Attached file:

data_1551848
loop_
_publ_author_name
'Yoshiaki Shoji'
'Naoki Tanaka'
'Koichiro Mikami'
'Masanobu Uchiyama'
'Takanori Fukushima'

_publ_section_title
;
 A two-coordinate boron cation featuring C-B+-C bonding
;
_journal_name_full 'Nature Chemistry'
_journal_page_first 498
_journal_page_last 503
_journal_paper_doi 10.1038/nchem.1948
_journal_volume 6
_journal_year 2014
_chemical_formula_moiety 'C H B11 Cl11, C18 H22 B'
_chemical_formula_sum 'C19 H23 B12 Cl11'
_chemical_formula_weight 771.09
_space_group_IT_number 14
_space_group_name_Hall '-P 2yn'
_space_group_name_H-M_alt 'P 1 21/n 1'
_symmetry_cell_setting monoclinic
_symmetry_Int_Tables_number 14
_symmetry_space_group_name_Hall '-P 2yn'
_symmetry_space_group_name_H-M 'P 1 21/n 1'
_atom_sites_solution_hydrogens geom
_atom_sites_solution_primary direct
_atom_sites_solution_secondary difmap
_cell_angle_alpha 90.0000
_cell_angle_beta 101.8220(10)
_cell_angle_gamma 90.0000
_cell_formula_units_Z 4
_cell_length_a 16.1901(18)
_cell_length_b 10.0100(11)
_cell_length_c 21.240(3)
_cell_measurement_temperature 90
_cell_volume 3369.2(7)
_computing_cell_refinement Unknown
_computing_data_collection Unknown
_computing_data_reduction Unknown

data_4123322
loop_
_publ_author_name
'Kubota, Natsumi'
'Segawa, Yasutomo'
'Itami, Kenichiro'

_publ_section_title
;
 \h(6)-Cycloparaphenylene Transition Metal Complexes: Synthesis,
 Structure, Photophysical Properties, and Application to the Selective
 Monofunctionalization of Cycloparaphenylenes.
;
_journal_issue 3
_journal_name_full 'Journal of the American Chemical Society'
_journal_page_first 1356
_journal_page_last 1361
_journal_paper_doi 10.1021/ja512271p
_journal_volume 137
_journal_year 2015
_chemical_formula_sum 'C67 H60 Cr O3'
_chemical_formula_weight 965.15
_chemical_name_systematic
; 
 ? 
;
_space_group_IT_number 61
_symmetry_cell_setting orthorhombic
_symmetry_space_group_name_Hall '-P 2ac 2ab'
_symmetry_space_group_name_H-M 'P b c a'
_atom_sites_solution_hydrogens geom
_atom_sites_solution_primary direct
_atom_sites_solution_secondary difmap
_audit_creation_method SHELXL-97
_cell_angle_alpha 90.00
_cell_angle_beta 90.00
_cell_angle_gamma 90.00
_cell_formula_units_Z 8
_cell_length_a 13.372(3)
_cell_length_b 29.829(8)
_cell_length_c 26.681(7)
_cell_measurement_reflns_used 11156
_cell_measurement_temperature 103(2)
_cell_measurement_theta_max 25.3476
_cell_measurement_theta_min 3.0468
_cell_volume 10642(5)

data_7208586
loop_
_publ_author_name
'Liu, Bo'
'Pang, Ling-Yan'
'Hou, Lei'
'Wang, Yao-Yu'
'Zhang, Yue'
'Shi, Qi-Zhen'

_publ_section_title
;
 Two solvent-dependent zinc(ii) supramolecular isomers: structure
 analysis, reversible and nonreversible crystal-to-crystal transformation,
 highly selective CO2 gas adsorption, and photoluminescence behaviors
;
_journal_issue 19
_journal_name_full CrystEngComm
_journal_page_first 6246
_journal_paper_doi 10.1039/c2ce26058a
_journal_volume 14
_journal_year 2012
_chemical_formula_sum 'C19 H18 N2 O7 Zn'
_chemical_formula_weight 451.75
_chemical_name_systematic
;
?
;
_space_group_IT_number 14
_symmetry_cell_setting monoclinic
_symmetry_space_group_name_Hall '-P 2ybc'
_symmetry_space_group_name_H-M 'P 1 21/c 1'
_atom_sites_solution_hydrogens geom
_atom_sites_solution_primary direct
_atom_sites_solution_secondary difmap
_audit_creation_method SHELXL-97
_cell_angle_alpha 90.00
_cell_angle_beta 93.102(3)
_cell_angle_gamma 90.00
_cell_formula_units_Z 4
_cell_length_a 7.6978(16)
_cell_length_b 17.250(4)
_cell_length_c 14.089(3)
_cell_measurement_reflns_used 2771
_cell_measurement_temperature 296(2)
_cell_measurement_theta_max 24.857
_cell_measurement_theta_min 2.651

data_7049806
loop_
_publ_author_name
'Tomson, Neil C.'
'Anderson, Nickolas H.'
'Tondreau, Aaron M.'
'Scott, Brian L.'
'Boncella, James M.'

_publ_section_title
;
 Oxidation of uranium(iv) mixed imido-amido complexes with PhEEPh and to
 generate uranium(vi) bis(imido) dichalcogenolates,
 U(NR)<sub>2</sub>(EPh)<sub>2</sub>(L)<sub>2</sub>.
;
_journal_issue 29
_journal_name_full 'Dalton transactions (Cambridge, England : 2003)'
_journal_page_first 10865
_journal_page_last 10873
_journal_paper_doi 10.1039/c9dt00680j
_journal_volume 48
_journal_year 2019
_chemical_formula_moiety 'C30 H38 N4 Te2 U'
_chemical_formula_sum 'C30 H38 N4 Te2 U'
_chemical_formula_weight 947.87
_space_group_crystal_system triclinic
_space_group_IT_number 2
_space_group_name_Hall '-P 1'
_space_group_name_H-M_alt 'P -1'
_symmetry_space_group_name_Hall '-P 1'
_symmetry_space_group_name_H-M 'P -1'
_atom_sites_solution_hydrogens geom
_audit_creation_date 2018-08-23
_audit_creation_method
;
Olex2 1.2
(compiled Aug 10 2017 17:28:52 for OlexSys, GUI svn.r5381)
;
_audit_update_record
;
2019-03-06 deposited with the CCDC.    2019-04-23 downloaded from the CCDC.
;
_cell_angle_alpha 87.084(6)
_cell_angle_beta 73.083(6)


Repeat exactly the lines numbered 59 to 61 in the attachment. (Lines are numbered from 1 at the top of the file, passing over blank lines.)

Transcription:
_journal_page_last 1361
_journal_paper_doi 10.1021/ja512271p
_journal_volume 137